Burke suggests that we should view society as a partnership between the past, the present, and the future. I defend this idea by outlining how we can understand the interests of the past and future people and the obligations that they have towards each other. I argue that we have forward-looking obligations to leave the world a decent place, and backward-looking obligations to respect the legacy of the past. The latter obligation requires an understanding of the role that traditions and (...) meta-traditions should (and should not) play in tying together societies—especially national societies—over time. (shrink)
David Hume is an ardent supporter of the practice of religions toleration. For Hume, toleration forms part of the background that makes progress in philosophy possible, and it accounts for the superiority of philosophical thought in England in the eighteenth century. As he puts it in the introduction to the Treatise: “the improvements in reason and philosophy can only be owing to a land of toleration and of liberty”. Similarly, the narrator of part 11 of the First Enquiry comments.
Liberals often assume that once people see the costs of intolerance that they will come to embrace toleration and that once they can accept toleration as a modus vivendi, they will soon be able to see it as a good in its own right. But, I argue, that the logic that make in tolerance difficult to break also compel people to resist any attempts to make toleration more than a modus vivendi. True toleration will not be embraced unless the people (...) undergo a kind of conversion experience. (shrink)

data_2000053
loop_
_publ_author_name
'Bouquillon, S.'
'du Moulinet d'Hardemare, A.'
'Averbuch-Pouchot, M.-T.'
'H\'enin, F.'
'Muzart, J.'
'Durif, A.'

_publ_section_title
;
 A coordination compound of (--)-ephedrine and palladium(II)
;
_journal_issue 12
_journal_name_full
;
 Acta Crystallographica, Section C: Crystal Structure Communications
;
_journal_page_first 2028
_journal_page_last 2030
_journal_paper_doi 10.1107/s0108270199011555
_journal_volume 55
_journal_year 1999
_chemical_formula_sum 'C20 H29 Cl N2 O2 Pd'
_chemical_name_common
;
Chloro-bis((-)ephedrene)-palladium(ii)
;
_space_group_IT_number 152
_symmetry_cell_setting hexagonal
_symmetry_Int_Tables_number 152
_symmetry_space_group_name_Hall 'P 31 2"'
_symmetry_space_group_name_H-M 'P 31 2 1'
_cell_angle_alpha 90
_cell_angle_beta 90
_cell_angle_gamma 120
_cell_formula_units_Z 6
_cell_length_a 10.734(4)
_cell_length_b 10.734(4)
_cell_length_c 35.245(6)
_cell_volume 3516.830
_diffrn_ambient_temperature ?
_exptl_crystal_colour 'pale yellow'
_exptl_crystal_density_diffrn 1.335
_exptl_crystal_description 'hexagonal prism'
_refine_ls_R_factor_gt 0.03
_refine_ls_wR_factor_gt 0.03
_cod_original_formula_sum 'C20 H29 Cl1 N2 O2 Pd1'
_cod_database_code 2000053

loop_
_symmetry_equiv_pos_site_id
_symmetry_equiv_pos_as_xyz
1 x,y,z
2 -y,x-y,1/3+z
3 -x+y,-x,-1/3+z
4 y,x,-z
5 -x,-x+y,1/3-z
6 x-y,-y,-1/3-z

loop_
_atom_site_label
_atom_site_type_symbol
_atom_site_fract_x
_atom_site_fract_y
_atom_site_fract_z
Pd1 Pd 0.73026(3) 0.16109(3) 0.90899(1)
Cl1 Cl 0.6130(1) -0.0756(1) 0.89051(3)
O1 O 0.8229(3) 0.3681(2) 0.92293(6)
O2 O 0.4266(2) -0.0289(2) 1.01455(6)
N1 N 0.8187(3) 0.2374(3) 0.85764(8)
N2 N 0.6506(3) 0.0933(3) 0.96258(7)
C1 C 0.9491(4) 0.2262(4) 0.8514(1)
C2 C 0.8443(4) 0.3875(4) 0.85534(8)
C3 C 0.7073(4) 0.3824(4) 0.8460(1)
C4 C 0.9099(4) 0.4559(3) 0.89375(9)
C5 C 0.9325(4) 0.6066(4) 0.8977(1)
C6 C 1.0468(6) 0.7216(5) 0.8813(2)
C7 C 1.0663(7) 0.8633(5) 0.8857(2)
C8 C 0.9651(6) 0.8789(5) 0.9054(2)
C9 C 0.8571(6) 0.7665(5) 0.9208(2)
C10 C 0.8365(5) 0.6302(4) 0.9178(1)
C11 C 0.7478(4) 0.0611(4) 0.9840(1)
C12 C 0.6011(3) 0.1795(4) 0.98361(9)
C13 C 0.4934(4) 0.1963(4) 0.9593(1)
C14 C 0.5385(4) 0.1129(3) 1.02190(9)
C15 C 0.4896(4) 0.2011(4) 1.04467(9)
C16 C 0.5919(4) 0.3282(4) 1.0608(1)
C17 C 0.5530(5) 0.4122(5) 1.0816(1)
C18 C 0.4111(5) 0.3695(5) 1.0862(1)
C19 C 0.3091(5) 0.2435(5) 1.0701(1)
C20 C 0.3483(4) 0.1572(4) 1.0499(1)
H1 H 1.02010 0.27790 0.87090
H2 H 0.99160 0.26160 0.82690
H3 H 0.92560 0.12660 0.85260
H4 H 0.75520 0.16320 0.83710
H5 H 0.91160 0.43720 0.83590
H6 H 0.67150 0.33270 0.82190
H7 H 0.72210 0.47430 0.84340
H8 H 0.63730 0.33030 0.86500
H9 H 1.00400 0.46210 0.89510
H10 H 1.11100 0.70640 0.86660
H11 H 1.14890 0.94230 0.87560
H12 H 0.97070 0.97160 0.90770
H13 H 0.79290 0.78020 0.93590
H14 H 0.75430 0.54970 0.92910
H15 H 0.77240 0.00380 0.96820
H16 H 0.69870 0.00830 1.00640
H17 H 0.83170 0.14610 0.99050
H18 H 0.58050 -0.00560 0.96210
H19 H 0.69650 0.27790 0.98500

We explore the various ethical challenges that arise during the practical implementation of an emergency resource allocation protocol. We argue that to implement an allocation plan in a crisis, a hospital system must complete five tasks: (1) formulate a set of general principles for allocation, (2) apply those principles to the disease at hand to create a concrete protocol, (3) collect the data required to apply the protocol, (4) construct a system to implement triage decisions with those data, and (5) (...) create a system for managing the consequences of implementing the protocol, including the effects on those who must carry out the plan, the medical staff, and the general public. Here we illustrate the complexities of each task and provide tentative solutions, by describing the experiences of the Coronavirus Ethics Response Group, an interdisciplinary team formed to address the ethical issues in pandemic resource planning at the University of Rochester Medical Center. While the plan was never put into operation, the process of preparing for emergency implementation exposed ethical issues that require attention. (shrink)
Toleration would seem to be the most rational response to deep conflicts. However, by examining the conditions under which trust can develop between warring parties, it becomes clear that a fundamental shift in values - a conversion - is required before toleration makes sense. This book argues that maintaining trust is the key to stable practices of toleration.